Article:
310    ERECTED: 1874 -> 1874 (def) 
     311    PURPOSE: RR -> RR 
     312    LENGTH: ? -> 1567 (undef) 
     313    LANES: 2 -> 2 (def) 
     314    CLEAR-G: ? -> NA 
     315    T-OR-D: THROUGH -> THROUGH 
     316    MATERIAL: IRON -> IRON 
     317    SPAN: ? -> NA 
     318    REL-L: ? -> NA 
     319    TYPE: SIMPLE-T -> SIMPLE-T 
     321Seemingly, the two examples have the same attributes (with 
     322:samp:`imputed` having a few additional ones). If you check this by 
     323:samp:`original.domain[0] == imputed.domain[0]`, you shall see that this 
     324first glance is False. The attributes only have the same names, 
     325but they are different attributes. If you read this page (which is already a 
     326bit advanced), you know that Orange does not really care about the attribute 
     329Therefore, if we wrote :samp:`imputed[i]` the program would fail 
     330since :samp:`imputed` has no attribute :samp:`i`. But it has an 
     331attribute with the same name (which even usually has the same value). We 
     332therefore use :samp:`i.name` to index the attributes of 
     333:samp:`imputed`. (Using names for indexing is not fast, though; if you do 
     334it a lot, compute the integer index with 
     337For continuous attributes, there is an additional attribute with "_def" 
     338appended; we get it by :samp:`i.name+"_def"`. 
     340The first continuous attribute, "ERECTED" is defined. Its value remains 1874 
     341and the additional attribute "ERECTED_def" has value "def". Not so for 
     342"LENGTH". Its undefined value is replaced by the average (1567) and the new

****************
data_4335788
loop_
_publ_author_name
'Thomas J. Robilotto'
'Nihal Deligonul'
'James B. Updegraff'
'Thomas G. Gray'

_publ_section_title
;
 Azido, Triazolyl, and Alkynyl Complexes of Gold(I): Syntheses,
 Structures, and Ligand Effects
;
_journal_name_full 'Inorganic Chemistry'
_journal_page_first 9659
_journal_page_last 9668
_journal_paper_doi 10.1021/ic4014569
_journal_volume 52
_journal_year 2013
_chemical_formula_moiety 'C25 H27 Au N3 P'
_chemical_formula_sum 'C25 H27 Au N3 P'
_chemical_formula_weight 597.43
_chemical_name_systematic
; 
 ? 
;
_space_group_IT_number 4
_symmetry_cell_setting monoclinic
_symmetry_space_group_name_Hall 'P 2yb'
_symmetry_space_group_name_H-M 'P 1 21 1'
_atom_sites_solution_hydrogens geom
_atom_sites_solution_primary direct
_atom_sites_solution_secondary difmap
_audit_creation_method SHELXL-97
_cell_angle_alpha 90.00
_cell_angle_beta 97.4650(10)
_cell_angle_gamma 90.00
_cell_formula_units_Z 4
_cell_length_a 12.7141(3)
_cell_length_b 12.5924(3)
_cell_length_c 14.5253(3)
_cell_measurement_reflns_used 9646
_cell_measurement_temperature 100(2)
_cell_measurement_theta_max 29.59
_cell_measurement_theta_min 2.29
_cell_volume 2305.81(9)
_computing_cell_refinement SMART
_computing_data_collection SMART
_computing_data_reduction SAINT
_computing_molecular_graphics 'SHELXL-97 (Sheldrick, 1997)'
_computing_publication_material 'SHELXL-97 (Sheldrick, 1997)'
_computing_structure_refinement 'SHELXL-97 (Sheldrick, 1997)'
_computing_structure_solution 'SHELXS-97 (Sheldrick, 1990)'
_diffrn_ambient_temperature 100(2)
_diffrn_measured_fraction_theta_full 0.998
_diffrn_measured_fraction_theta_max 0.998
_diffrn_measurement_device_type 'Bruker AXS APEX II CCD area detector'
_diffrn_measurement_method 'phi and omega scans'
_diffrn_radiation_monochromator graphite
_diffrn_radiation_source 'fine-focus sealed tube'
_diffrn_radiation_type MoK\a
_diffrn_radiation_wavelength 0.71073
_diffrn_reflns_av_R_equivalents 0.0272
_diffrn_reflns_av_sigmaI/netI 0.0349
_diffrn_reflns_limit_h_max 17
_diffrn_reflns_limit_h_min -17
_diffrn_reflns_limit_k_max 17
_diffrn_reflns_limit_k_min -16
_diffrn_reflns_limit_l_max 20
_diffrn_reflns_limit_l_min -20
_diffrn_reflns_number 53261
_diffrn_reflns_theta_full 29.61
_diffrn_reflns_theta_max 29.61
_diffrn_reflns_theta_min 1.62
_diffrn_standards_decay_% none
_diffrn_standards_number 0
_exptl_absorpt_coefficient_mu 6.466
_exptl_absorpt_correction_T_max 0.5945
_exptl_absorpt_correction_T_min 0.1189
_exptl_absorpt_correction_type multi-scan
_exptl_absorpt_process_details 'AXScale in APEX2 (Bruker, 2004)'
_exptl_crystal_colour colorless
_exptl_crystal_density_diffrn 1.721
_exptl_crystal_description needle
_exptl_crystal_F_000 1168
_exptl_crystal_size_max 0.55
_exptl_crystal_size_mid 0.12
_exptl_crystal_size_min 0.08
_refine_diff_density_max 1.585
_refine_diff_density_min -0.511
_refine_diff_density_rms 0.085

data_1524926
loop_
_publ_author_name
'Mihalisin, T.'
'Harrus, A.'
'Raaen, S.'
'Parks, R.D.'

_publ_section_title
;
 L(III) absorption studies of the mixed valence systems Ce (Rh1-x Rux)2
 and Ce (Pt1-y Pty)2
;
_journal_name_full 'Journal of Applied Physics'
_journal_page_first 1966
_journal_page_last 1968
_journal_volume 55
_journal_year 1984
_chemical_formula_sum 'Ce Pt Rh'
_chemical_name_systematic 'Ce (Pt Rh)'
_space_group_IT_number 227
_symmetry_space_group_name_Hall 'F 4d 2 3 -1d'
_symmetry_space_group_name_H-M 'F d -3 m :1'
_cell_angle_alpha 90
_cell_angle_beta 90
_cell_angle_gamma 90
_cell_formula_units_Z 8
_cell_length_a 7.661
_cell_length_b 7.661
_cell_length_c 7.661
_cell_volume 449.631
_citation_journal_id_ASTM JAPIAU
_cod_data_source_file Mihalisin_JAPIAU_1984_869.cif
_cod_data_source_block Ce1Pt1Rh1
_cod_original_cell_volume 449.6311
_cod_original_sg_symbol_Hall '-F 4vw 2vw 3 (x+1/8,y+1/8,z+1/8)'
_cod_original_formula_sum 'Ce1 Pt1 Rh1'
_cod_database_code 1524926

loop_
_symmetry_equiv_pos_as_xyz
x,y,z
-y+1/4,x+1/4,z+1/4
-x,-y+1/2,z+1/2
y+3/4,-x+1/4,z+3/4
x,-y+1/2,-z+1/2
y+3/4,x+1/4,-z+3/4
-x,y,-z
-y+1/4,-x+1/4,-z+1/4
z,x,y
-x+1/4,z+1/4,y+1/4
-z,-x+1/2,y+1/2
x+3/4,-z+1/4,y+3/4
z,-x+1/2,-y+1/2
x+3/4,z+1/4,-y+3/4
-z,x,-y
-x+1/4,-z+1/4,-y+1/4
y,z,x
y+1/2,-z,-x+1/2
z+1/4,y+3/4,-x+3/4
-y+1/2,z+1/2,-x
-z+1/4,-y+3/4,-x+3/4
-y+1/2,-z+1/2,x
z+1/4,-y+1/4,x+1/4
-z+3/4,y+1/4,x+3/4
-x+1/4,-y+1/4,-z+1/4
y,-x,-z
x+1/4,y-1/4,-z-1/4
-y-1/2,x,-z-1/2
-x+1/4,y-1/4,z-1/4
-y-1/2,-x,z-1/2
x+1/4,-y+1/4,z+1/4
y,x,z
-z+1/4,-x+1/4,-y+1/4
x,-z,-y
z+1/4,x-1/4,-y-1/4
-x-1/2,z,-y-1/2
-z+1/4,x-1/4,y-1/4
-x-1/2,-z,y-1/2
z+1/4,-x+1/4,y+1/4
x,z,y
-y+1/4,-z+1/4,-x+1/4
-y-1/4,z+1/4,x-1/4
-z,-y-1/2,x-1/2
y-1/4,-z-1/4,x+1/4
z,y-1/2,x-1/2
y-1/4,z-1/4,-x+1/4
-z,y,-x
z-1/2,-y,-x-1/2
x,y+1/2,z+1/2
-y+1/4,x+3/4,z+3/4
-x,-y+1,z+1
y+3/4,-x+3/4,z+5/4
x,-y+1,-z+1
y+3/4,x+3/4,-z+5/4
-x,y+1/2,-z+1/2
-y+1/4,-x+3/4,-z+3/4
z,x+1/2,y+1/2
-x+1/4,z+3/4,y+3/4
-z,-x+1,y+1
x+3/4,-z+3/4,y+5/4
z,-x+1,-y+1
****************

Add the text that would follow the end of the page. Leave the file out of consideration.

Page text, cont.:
343attribute has value "undef". The undefined discrete attribute "CLEAR-G" (and 
     344all other undefined discrete attributes) is assigned the value "NA". 
     346Using imputers 
     349To properly use the imputation classes in learning process, they must be 
     350trained on training examples only. Imputing the missing values and subsequently 
     351using the data set in cross-validation will give overly optimistic results. 
     353Learners with imputer as a component 
     356Orange learners that cannot handle missing values will generally provide a slot 
     357for the imputer component. An example of such a class is 
     358:obj:`Orange.classification.logreg.LogRegLearner` with an attribute called 
     359:obj:`Orange.classification.logreg.LogRegLearner.imputerConstructor`. To it you 
     360can assign an imputer constructor - one of the above constructors or a specific 
     361constructor you wrote yourself. When given learning examples, 
     362:obj:`Orange.classification.logreg.LogRegLearner` will pass them to 
     363:obj:`Orange.classification.logreg.LogRegLearner.imputerConstructor` to get an 
     364imputer (again some of the above or a specific imputer you programmed). It will 
     365immediately use the imputer to impute the missing values in the learning data 
     366set, so it can be used by the actual learning algorithm. Besides, when the 
     367classifier :obj:`Orange.classification.logreg.LogRegClassifier` is constructed, 
     368the imputer will be stored in its attribute 
     369:obj:`Orange.classification.logreg.LogRegClassifier.imputer`. At 
     370classification, the imputer will be used for imputation of missing values in 
     371(testing) examples. 
     373Although details may vary from algorithm to algorithm, this is how the